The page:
6. Humphries misuses the Michigan data, which actually found “among the 242 patients originally diagnosed as paralytic, 187, or 77% were confirmed by laboratory tests to have poliomyelitis. The vast majority of these (84%) were found to have residual paralysis 60 days after onset of the illness.” Thus, 65% had paralysis 60 days later, based on criteria used by Greenberg;
  7. And, though, as exemplified by Greenberg and the Michigan study, changing definitions and mistakes in differential diagnosis, Humphries ignores the fact that the actual number of people reported to have been affected by the polio virus is a significant underestimate, and that many suffered mild decrements in ability during their lifetimes, and later post-polio syndrome and, possibly, chronic fatigue syndrome.
  8. Humphries ignores the cultural changes in the US, having survived the Great Depression and been victorious in World War II, with many previous diseases eliminated or on the decline, with the miracle of antibiotics, starting families, confronted with an ascending disease, one that visibly affected children, unpredictable and, yes, frightening.
  9. Humphries opinion of the March of Dimes discounts both that people already experienced fear regarding polio and the major role the March of Dimes played in helping polio victims, help that is doubtful would have come from elsewhere. Her hostility to vaccines blinds her to the fact that the vast majority of March of Dimes funds went to patient care, training of nurses and physical therapists, and medical supplies. And, by implication, Humphries probably would dismiss various organizations soliciting funds for numerous other “low incidence” diseases and conditions; and
  10. Humphries ignores post-polio syndrome and, possibly, chronic fatigue syndrome, where studies have found the former and, perhaps, the latter actually a result of damage caused by the polio virus, not misdiagnosed as polio.

Though I think this paper alone makes a compelling case that Humphries lacks credibility, I like to be thorough, so I will be working on subsequent papers. As now planned: Part 2 will focus in more depth on definitions/criteria for paralysis, lab confirmation, when and what types, and differential diagnoses and the role the vaccine played in the disappearance of polio; Part 3 will focus on the Cutter Incident, vaccine-associated polio, the role of tonsillectomies and provocation from other medical injections, and claims by Humphries that DDT and arsenic played a significant role, SV40 vaccine contamination, and discuss the Central Dogma that polio resulted from improved sanitation, together with other variables that partially explain the ascendance of polio; and Part 4 will focus on treatments, including the iron lung, surgeries, immobilizations, various physical therapies, and nutritional approaches. Basically, I intend to demonstrate that Humphries is completely wrong (intentionally or not) about every point she so feebly tries to make or that she grossly exaggerates, grossly overgeneralizes, and emphasizes ancient history. Based on her approach she would basically negate most of modern medical science. Stay tuned!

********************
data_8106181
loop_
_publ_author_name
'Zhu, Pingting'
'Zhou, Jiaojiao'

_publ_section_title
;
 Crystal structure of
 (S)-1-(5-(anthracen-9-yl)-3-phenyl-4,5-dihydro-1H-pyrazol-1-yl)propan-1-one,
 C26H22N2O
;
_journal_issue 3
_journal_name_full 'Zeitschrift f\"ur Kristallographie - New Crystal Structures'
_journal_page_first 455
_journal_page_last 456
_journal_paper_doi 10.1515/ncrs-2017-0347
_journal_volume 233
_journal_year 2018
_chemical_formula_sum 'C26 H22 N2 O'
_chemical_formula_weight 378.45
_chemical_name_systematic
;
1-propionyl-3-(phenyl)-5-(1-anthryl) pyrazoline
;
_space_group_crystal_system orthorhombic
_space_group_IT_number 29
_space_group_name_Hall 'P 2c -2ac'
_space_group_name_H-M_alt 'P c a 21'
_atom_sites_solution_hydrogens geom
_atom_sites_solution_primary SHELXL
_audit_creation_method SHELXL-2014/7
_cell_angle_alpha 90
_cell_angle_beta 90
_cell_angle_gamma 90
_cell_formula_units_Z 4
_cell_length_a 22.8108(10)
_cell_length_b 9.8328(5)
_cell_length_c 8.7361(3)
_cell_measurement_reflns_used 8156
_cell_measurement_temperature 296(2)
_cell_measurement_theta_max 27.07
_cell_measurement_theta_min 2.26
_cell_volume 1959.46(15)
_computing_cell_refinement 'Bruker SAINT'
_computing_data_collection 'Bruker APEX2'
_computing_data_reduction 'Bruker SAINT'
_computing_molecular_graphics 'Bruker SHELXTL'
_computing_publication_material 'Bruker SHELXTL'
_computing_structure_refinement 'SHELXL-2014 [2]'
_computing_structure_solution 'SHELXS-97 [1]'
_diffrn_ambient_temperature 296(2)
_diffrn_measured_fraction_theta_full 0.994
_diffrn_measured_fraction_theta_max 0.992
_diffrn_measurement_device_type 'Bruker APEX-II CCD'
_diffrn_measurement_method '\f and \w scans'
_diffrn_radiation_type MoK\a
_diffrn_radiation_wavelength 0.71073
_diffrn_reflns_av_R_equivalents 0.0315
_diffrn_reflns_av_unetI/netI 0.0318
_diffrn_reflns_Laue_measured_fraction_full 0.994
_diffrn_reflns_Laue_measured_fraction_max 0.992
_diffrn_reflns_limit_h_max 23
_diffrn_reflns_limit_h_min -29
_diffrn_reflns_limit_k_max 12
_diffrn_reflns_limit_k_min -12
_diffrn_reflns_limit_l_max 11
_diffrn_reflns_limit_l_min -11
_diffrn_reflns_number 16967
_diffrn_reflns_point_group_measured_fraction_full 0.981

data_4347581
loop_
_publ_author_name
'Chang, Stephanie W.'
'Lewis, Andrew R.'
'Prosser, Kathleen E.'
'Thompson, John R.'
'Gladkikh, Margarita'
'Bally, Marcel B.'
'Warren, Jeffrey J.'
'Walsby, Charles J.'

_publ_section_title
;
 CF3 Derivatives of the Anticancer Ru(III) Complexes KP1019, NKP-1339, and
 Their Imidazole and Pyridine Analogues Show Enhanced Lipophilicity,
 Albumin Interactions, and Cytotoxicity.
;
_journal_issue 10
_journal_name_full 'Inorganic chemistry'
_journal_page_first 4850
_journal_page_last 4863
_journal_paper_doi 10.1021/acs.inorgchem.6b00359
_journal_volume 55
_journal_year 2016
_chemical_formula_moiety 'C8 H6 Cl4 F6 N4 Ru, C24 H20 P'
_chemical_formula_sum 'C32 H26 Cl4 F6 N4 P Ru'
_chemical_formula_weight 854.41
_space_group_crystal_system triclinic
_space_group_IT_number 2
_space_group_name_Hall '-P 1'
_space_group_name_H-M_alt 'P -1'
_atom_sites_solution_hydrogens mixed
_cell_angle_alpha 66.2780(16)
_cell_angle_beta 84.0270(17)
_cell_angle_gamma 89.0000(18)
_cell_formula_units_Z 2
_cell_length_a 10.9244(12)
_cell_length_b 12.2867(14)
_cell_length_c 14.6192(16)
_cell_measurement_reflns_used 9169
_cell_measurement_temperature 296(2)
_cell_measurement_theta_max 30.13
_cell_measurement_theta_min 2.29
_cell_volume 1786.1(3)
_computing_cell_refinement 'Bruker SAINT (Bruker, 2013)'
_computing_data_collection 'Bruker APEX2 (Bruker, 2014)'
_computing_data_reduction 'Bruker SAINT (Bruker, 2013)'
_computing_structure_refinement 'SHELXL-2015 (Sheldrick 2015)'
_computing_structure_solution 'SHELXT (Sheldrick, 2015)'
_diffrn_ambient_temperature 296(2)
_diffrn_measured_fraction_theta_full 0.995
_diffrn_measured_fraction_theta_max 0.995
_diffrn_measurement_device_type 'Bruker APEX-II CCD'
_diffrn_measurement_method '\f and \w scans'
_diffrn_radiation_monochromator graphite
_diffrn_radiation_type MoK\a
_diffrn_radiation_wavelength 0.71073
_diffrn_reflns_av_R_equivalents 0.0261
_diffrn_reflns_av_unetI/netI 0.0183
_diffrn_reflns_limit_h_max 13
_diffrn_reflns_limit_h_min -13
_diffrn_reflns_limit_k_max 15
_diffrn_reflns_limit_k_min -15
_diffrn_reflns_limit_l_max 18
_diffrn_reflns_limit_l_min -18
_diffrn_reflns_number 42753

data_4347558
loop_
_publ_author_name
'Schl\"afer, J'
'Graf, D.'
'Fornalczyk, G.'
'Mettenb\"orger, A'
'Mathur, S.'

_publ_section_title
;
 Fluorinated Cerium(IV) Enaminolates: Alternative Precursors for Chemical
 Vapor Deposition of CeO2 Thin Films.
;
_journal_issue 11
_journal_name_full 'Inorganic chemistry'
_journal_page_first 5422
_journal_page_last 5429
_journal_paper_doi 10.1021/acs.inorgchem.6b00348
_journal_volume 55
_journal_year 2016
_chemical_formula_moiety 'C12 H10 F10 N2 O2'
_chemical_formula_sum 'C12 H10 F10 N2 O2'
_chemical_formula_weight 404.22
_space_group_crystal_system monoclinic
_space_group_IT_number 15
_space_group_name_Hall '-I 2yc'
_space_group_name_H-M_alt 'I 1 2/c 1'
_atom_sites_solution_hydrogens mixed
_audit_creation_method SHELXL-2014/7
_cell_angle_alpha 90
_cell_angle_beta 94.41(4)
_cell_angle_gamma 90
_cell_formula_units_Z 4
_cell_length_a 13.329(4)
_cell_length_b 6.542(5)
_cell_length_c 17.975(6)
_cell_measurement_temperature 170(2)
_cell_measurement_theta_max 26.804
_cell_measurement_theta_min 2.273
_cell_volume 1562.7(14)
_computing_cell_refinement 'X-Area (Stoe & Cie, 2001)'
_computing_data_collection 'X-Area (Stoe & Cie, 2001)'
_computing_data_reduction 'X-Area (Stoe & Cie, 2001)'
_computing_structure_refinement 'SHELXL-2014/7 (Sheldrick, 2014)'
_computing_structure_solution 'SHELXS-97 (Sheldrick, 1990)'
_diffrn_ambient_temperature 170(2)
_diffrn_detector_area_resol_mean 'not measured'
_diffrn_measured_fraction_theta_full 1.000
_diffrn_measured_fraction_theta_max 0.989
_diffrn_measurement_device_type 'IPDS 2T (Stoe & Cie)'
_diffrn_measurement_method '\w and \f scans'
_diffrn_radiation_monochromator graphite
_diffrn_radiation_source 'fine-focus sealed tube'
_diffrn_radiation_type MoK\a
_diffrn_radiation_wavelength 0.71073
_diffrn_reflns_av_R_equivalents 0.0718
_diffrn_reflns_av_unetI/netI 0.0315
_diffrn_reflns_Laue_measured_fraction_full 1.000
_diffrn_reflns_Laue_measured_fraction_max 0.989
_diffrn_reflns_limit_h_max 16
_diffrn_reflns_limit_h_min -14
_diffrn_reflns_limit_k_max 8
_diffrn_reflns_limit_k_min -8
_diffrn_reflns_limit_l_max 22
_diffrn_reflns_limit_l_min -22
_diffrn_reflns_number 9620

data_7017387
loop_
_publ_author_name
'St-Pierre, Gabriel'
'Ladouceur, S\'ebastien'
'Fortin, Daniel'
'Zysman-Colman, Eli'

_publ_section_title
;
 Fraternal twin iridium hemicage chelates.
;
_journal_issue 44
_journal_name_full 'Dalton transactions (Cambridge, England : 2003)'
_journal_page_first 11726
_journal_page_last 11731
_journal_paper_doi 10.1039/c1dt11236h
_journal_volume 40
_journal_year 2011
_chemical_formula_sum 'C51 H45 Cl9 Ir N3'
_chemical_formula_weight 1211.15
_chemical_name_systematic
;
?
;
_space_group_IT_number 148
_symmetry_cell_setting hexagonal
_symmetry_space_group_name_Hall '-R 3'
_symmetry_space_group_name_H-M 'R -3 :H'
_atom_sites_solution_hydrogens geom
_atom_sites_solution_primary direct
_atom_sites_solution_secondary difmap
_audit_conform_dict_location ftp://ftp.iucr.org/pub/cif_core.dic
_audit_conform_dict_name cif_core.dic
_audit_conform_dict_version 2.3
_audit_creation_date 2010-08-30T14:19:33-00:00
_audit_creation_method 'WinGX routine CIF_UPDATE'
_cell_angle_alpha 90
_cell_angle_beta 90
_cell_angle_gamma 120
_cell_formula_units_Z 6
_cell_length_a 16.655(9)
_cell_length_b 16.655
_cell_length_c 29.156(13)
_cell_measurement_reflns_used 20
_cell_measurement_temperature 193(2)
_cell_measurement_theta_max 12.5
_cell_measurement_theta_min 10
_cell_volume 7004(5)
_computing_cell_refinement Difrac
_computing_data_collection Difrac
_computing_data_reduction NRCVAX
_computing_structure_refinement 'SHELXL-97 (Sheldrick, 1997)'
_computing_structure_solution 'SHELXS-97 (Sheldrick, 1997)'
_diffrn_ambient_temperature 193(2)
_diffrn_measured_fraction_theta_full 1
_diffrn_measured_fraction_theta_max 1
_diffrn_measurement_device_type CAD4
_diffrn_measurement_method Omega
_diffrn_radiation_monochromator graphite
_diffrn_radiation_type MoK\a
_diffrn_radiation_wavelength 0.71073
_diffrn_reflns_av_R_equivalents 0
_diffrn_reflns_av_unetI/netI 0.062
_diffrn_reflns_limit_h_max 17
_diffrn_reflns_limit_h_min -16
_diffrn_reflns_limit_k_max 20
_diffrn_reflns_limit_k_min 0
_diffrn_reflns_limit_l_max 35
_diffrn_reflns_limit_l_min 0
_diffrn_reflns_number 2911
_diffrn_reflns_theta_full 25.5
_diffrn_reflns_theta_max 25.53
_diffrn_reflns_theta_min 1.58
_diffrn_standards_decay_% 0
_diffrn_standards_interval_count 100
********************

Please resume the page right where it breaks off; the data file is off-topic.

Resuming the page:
For valuable feedback and suggestions, thanks to: Sandi Berman; David W. Rose, MA; Dorit Rubinstein Reiss, PhD; Steven A. Rubin, PhD.


Posted by Joel A. Harrison

Joel A. Harrison, PhD, MPH is a retired epidemiologist who has been writing articles over the past years supporting vaccinations for Every Child By Two, an excellent non-profit founded in 1991. Every Child By Two has changed to Vaccinate Your Family, expanding its mission to include vaccines for people of all ages. You can find Executive Summaries of his previous ECBT articles that hyperlink to the complete articles as well as his brief biography on the archived ECBT Expert Commentaries page (via Dr. Harrison has studied and worked in several countries, including Sweden (where he earned his doctorate) and Canada (where he earned a Masters degree). Having experienced both the Swedish socialized health care system and the Canadian non-profit single-payer system, over the past 30 years he has devoted considerable time to studying health economics and health care systems, concluding that, though the Swedish system is excellent, given American culture, he believes that a non-profit single-payer system would be best option for the United States. Dr. Harrison is a long time member of Physicians for a National Health Program.